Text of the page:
Tony Gillan: Sunderland can't rely on stunning goals every week with the Black Cats in need of a natural goalscorer

Josh Maja in his Sunderland playing days.Josh Maja in his Sunderland playing days.
Josh Maja in his Sunderland playing days.
Saturday’s victory at Milton Keynes was not easily attained. It could have been, had there been a natural goalscorer in the team.

Charlie Wyke had a decent chance, while Alim Öztürk’s attempts to convert two more than decent chances, indeed sitters, showed why he plays in defence.

Victory required a spectacular strike from Lynden Gooch. While the goal was both praiseworthy and welcome, Sunderland can’t rely on such efforts in every game. They need a striker who will regularly bang in “ordinary” goals.

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Loosely speaking, Sunderland have had two types of prolific scorers down the years. There have been first-rate forwards who scored all manner of goals: Kevin Phillips, Jermain Defoe.

Then there is the “lethal from six yards” type: Lewis Grabban, Darren Bent, Pop Robson if you’re old enough, Brian Clough if you’re even older – and Josh Maja.

It’s a year since Maja played for Sunderland; scoring in a 1-1 draw at Scunthorpe on January 19, 2019. He’s been conspicuous by his absence ever since.

His departure is rued. I’m all for a bit of ruing. What I have difficulty with is the surplus of wisdom after the event – much of it somewhat questionable.

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“They shouldn’t have sold him” is a mantra which overlooks the fact that the player wanted to leave.

He recently claimed otherwise: a claim contradicted by the simple fact that he signed for another club, which no one forced him to do. The notion of his ghastly agent (don’t know his name, but he’s an agent so the adjective applies) “making” him leave just doesn’t convince.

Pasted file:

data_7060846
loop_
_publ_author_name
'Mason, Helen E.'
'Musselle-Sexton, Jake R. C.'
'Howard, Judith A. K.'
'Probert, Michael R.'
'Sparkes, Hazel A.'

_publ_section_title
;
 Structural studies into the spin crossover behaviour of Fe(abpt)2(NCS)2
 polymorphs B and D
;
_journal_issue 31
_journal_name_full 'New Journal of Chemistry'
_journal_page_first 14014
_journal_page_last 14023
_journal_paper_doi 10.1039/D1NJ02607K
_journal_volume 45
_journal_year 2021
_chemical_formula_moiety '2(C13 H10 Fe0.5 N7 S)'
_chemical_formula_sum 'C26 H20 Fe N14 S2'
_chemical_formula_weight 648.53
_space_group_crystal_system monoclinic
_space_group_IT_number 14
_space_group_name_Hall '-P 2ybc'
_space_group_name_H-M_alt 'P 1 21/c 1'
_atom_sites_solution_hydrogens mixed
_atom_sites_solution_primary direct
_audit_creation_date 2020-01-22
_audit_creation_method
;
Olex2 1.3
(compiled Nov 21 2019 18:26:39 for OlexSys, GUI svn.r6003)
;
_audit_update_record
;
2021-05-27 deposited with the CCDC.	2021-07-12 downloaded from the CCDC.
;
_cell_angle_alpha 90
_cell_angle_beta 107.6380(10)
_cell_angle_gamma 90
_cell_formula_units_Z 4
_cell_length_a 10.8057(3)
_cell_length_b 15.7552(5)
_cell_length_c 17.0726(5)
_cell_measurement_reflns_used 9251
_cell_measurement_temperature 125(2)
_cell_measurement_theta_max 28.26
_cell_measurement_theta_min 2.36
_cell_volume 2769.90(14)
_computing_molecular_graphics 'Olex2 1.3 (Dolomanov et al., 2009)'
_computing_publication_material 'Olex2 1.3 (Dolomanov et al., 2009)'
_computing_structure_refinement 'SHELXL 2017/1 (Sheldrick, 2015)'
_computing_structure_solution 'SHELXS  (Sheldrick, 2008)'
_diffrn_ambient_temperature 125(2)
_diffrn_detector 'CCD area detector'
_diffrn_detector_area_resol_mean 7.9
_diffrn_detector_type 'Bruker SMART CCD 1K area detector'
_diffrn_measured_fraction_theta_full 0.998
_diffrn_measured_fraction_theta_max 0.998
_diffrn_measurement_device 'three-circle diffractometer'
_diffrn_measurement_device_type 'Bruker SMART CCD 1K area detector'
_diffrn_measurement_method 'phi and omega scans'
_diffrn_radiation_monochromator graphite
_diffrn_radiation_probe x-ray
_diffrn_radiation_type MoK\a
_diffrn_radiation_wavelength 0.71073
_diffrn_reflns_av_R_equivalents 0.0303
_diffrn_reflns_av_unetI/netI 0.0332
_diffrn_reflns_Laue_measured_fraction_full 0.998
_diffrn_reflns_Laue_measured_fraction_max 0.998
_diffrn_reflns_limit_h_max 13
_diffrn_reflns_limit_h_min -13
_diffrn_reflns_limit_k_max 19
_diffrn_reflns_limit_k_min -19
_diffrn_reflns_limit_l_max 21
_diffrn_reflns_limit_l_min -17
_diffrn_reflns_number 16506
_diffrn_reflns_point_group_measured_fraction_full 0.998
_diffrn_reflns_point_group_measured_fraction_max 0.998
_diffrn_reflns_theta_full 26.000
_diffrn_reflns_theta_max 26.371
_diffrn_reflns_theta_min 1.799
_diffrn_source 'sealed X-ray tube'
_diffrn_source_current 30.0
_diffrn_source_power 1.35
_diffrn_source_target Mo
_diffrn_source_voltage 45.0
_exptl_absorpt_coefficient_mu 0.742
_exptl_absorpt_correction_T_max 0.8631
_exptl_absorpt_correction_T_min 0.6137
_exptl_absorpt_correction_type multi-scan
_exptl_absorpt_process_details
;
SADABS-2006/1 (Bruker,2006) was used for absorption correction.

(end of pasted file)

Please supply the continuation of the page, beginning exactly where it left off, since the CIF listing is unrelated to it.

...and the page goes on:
How much was the agent asking? Quite possibly more Sunderland had. So the player wanted away. Don’t take it personally.

Footballers. You are adults. Your agent is not your keeper. He isn’t even your boss. It’s the other way round if anything. If you must be so gullible as to believe you even need an agent at all, then at least remember that.

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As for SAFC, couldn’t they have made a better deal with Bordeaux? Maybe, but Maja’s contract was about to end, and they could well have lost him for zilch.

We can all agree that Maja’s intended replacement, Will Grigg, has been an overpriced flop. But again, wisdom after the event. There was no evidence beforehand that Grigg would be such a disaster. His League One scoring record was very good.

But even if Maja had stayed for the rest of 2018-19 then left for free, it would have been worth it, because his goals would have seen Sunderland promoted.

Wouldn’t they?

Aside of the perennial risk that he might have broken his leg in his next game, Sunderland scored an average of 1.78 goals per game last season before he left.

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But after he slung his hook it was still 1.68. This equates to just one additional goal every 10 games with Maja at the club.

The goals were spread wider among the squad post-Maja, who, it should be remembered, left duties other than scoring to everyone else.

For what it’s worth, I still think Sunderland would have benefited had he stayed. He would probably have produced goals at vital moments. But I don’t know that for certain.

So let’s hear no more of Josh Maja.

How’s he getting on in France? Who cares?